The aesthetic of hardstyle is aligned with critical thought and is structurally unable to be recaptured by boring dystopia. It is something the left should consider as an aesthetic element.
This is what I love, and can’t stop lovingShowtek, “FTS”
Get wasted at parties, from 9 ’till 7 in the morning
I live for the music, rolling blunts, feeling high, getting loaded or take some pills and go to La La Land
Spending all my money on dope and extreme high priced tickets
But in the end it’s all worth it
I like to live in my own world
Fuck regular life, fuck a 9 to 5 job
I’m told to enjoy every moment, every hour, every minute
That’s what I do on Fridays and Saturday
Why should I take life so seriously?
I just wanna do what I like to do
Being far from reality, cause I can’t stand society
This is my own world, I just wanna hear the music
I think the whole system fucking sucks
Everybody’s working their fucking ass off during the week
Getting totally fucking stressed out
So what’s wrong, and what’s right?
I live for the weekend, I live for hard styles, I live for hardstyle baby!
It is really too bad Nietzsche didn’t get to go to a doof doofer, one can easily see Nietzsche stumbling through a crowd, mustache ajar, pushing through with a couple of his libidinally questionably positioned friends. Hardstyle is the realization of what Nietzsche hoped to find in Wagner, but was disappointed to find it Wagner’s pseudo-tragedy too willingly recaptured by bourgeois society by both Wagner and bourgeois society alike.
There are a few critical theory points which are imminent to the lyrics to anyone schooled in critical theory I would challenge you to avoid. One, is the obvious willingness to engage in work and the hedonism which provides a replacement for critical thought; i.e., the “More Acid than Communism” critique of Acid Communism from the Cosmonaut blog. The second point is the lack of a positive program, and nothing approaching a replacement for capitalism et al. The reason which these are being overlooked is because hardstyle seems to have proven itself as something that can break through the culture of compulsory positivity.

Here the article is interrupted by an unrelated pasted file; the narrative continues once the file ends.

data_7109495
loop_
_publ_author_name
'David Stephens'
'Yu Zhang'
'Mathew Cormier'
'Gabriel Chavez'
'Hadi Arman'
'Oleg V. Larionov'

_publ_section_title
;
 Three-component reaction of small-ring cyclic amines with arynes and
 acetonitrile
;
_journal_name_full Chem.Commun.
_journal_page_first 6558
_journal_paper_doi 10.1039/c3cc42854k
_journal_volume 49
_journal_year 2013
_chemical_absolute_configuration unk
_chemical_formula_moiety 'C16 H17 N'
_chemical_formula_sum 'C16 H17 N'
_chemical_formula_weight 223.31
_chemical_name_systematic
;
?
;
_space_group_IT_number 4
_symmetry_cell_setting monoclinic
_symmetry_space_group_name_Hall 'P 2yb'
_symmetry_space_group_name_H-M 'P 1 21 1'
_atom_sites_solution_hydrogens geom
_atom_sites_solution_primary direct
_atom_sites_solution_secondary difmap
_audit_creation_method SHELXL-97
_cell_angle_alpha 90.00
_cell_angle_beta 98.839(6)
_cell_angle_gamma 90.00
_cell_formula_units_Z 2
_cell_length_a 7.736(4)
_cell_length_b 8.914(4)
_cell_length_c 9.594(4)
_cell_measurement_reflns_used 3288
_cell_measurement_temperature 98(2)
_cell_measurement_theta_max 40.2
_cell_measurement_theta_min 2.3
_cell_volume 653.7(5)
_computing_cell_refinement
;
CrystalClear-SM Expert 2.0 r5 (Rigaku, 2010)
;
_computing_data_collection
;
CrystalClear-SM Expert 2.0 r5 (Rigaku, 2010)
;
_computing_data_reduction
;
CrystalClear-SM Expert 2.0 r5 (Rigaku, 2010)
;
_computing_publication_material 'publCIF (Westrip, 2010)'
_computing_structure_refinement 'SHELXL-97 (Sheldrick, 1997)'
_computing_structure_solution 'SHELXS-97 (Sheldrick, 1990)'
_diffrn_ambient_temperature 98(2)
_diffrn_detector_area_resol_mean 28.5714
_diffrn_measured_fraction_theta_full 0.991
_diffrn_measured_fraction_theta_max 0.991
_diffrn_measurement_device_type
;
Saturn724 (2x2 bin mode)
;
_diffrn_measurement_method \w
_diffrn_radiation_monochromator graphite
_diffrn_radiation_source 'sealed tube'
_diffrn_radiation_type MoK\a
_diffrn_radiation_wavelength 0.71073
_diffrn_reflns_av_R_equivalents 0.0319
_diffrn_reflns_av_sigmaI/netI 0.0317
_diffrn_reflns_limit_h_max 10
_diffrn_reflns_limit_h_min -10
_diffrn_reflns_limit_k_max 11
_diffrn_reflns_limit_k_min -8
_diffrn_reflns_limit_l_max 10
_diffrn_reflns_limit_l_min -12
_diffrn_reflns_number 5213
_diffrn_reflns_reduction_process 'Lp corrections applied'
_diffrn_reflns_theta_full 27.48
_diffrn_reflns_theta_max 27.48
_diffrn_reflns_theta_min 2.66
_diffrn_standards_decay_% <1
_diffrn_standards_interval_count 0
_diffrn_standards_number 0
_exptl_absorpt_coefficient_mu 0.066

Hardstyle is the death drive cry and the simultaneous demand for something else, a demand for an outside.
If you wander around Los Angeles to electronic music events aimlessly, you’ll notice a distinct strange trend (or you would if you were me and had a similar set of experiences). Famous DJs such as Benny Benassi with famous hits and worldwide stardom are drawing smaller crowds than loud, dissonant, highly accelerated bass drum electronic music. Hardstyle has emerged from rave culture as a replacement of the highly commodified and mainstreamed Dubstep of the late twenty-aughts and early tens. Dubstep artists doing collaborations with Britney Spears and Justin Bieber lead to lukewarm “Yes, of course, I guess this is OK.”
Hardstyle is different, it isn’t something that can be recaptured by any regular neoliberal spectacle. It is distinctly outside, distinctly loud, distinctly unrecapturable except through of course, its means of being produced.
Hardstyle music isn’t for relaxing either, its not something which can be played in the background of a restaurant. It is simply too fast, too pulsing, too demanding, too full of death drive.
The aesthetic revolutionary potential is there, if like all potentialities, it isn’t there in full.
Showtek, “The World is Mine”
I was put on this earth to make a difference, homie
The world is my playground
The bird’s left the cage, I’m doing things my way now
Man, I’m willing to die for the cause
That’s the difference between me and y’all
To be the best, you have to beat the best
I’m undefeated, my style is everlasting
And I’mma never back down, you fucking clown!
We win, you lose
We live, you die
The world is mine!
It is worthy to note that hardstyle’s resurgence is a historical Actuality present in today’s electronic music, and draws crowds larger than those promoted by television, movie, sports, and relaxation/mindfulness/spirituality culture.
Hardstyle is hypermodernism’s death drive showing itself in culture and as a socially present reaction against pseudo-enlightenment idealism of boring tech dystopia.